Did you know that positions in healthcare are growing leaps and bounds? Interestingly enough, the 3 million jobs in healthcare that the Department of Labor predicts will grow between 2012 and 2022 are going to be primarily those positions of healthcare workers with less than a bachelor’s degree. These include home health and nursing aides (Bureau of Labor Statistics, 2014).
Dawson and Surpin stated that not only are nurse aides the largest segment of the pre-baccalaureate healthcare workforce, but nurse aides are the “hands, face, and voice of healthcare for millions of Americans” (2001). Nurse aides are also believed to be one of the most underutilized and undervalued members of the healthcare team (Ross, Svajlenka, & Williams, 2014).
What Does This Mean for Educational Programs?
Healthcare is moving toward a model of team-based care. Healthcare practices are re-organizing themselves into high functioning interdisciplinary teams. And there is evidence that these interdisciplinary teams lead to better patient care outcomes (Patel, Nadel, &West, 2014). Educational programs will have to adapt to the new team-based model. This will include training our students about the various roles and positions of healthcare team members; the importance of providing care to a diverse patient population, and the importance of effectively communicating patient changes in health status to members of the healthcare team.
What Can You Do To Help?
Training of our nurse aides is going to be a vital part of this new model of patient care. The Office of Long Term Care in Arkansas requires that students seeking to obtain their certification as a nurse aide must complete 16 hours of their training in a long term care facility, skilled nursing unit or rehabilitation unit located in an acute facility or an inpatient hospice unit.
Educational programs are struggling to find clinical placement for their students. Even with the current demand that is placed on healthcare institutions to find competent employees, institutions are hesitant to allow students to enter their facility to train.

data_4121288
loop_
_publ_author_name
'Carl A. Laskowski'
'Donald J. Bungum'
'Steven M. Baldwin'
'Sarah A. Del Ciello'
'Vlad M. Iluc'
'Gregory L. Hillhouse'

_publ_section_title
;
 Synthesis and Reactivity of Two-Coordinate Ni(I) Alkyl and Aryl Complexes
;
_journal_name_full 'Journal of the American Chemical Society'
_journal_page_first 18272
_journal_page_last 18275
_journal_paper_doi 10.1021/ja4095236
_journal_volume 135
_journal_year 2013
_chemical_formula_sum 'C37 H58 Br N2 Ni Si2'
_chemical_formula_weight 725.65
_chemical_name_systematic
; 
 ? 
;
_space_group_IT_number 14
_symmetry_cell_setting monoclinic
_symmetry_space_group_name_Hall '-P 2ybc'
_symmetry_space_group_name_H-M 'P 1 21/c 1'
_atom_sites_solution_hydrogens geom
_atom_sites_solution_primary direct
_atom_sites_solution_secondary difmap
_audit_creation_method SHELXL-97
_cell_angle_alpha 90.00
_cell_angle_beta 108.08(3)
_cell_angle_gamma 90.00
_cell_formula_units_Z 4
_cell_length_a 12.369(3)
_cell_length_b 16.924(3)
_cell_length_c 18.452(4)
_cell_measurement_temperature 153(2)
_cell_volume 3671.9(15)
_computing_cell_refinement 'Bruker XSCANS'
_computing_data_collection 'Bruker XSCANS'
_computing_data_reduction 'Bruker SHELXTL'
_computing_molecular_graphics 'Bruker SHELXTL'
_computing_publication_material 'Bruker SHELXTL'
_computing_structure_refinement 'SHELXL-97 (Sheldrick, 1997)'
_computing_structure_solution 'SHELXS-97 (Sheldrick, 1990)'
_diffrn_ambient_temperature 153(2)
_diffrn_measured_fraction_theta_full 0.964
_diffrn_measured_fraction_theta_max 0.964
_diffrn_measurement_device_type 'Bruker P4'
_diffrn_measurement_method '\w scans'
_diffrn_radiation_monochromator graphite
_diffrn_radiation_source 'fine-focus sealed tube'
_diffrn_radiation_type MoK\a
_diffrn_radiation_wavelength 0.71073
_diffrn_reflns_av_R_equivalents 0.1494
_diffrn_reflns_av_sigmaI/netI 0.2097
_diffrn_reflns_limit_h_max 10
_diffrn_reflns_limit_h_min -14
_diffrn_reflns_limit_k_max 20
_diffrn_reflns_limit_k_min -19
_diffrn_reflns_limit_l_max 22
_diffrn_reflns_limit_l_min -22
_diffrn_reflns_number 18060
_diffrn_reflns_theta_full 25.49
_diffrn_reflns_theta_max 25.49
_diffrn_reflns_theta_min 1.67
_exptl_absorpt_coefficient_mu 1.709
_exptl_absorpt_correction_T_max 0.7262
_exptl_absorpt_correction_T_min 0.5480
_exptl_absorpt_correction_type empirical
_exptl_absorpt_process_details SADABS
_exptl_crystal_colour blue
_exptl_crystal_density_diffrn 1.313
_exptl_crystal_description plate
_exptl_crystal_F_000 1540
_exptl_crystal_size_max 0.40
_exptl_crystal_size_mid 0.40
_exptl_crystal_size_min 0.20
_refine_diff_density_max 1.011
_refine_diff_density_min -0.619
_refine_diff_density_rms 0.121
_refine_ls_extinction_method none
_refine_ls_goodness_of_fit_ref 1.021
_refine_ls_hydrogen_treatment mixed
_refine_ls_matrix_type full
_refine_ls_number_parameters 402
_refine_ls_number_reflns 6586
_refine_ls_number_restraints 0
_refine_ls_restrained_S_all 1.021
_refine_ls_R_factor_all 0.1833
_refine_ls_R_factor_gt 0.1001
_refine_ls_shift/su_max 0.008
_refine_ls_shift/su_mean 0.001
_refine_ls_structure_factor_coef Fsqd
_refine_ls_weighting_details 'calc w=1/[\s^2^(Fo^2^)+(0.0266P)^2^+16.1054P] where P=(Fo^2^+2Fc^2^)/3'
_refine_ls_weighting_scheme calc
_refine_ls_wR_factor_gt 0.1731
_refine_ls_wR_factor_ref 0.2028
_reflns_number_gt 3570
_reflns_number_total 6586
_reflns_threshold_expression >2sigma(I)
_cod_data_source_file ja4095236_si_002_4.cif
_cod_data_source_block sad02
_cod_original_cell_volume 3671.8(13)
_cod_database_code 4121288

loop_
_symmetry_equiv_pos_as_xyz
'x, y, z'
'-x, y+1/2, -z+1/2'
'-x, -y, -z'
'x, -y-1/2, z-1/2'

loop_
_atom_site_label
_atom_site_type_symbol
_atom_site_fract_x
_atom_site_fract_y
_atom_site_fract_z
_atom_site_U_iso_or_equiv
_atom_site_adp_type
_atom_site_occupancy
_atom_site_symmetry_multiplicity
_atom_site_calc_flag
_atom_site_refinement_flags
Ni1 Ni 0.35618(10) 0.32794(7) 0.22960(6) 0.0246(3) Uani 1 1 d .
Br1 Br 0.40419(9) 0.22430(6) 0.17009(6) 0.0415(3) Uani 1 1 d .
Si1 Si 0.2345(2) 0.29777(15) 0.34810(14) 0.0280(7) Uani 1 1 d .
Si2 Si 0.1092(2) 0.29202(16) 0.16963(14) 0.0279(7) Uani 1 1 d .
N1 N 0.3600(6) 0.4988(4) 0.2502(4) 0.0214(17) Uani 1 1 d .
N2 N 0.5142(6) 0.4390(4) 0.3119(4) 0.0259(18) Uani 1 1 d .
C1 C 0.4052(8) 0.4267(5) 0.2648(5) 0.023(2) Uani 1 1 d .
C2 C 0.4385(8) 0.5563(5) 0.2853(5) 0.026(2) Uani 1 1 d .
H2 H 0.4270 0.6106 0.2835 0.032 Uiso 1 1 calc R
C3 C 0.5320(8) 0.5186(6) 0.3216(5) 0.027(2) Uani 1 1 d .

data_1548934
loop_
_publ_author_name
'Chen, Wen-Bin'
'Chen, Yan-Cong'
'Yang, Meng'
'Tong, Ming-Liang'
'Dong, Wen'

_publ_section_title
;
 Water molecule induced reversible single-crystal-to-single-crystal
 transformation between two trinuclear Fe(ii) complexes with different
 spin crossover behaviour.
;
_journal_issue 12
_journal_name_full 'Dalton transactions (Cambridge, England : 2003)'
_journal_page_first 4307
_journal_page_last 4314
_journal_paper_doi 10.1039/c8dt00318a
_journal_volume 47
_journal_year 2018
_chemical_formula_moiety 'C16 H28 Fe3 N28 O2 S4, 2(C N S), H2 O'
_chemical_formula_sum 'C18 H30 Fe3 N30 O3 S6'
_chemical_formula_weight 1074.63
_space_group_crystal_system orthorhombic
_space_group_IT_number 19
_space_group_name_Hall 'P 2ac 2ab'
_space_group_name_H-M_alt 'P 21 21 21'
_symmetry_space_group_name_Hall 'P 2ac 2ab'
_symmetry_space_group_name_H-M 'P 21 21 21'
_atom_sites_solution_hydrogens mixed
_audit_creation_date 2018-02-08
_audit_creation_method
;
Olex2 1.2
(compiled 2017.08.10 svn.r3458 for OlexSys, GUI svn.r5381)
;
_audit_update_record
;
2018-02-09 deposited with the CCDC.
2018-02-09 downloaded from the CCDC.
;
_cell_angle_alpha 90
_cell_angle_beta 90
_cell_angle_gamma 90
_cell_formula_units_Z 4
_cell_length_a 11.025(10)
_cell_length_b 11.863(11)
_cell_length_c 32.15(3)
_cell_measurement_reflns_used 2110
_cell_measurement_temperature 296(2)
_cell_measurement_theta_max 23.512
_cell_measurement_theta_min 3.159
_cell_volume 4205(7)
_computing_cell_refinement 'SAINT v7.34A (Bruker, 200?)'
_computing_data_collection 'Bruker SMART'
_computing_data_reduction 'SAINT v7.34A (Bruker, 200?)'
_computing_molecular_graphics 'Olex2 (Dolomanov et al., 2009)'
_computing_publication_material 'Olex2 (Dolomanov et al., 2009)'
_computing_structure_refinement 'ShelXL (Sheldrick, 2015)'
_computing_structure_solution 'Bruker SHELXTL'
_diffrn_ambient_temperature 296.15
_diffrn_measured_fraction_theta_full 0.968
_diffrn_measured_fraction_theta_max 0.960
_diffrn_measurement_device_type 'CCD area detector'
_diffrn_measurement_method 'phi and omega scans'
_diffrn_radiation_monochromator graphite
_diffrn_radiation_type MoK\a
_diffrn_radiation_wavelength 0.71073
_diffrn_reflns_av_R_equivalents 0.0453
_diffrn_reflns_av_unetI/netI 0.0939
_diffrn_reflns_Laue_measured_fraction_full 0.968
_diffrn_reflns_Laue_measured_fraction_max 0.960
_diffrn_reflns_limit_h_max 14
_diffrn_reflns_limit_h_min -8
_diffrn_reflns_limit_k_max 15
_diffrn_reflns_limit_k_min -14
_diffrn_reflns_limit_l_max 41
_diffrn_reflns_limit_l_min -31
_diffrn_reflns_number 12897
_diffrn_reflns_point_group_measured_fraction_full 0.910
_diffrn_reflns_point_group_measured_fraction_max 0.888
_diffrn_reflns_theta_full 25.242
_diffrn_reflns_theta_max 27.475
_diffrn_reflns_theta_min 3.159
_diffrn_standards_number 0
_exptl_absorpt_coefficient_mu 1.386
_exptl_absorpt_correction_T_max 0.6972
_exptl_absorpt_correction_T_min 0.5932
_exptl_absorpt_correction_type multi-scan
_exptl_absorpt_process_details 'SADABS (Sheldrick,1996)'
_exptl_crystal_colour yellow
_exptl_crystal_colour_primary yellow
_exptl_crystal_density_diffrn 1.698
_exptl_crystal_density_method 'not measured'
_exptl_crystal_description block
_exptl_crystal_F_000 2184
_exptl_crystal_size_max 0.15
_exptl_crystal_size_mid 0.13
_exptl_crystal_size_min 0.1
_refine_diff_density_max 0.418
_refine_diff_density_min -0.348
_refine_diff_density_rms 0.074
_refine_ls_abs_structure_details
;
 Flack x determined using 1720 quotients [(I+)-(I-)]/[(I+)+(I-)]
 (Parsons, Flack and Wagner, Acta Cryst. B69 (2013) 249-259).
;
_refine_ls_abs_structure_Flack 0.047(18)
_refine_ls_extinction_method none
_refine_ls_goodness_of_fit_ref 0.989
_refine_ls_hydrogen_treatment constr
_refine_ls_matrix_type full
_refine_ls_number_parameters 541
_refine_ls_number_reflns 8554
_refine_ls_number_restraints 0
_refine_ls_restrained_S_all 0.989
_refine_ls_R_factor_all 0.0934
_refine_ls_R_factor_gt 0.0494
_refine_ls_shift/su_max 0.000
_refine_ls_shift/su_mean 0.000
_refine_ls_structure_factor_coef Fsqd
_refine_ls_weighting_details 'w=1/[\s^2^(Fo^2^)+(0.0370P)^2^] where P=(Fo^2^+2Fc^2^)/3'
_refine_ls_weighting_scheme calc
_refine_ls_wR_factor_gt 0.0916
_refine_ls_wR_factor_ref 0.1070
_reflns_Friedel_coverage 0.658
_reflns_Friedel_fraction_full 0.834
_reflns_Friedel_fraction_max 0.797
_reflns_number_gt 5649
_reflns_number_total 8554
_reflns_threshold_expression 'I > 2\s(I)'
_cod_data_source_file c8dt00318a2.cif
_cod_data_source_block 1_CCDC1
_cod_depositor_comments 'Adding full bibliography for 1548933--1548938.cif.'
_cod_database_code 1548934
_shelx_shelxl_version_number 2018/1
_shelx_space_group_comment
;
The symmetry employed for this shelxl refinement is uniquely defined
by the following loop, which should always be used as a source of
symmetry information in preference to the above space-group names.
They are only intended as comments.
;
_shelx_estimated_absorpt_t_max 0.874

Students attending PAL C.N.A. Training Academy will be supervised in your facility with a clinical instructor at all times. Students will be entering your facility to perform skills for your residents that they have practiced and have been checked-off on in a skills lab setting. Our students are also certified with the American Heart Association and have completed a healthcare provider CPR course. They have also completed a TB skin test and a criminal background check.
What Does This Mean For You?
This means your facility will have the advantage of being the first ones to solicit our graduates from PAL C.N.A Training Academy for employment. You will also be doing a great service for the healthcare profession in providing a training site for our future healthcare workers. You will be contacted in the future regarding your interest in being a training facility for this program.
If this is not is not a service you can provide now, PAL C.N.A. Training Academy will be holding job fairs and will maintain a Facebook page so long term care facilities can post their employment needs.
Bureau of Labor Statistics. (2014). Occupational employment projections to 2022, Tables 25 and
Dawson, S., & Surpin, R. (2001). Direct care workers: The unnecessary crisis in long term
care. Washington: The Aspen Institute.
Patel, K., Nadel, J., & West, M. (2014). Redesigning the care team: The critical role of frontline
workers and models for success. Washington: Brookings Institute.
Ross, M., Svajlenka, P., & William, J. (2014). Part of the solution: Pre-baccalaureate
healthcare workers in a time of health system change. Metropolitan Policy Program at
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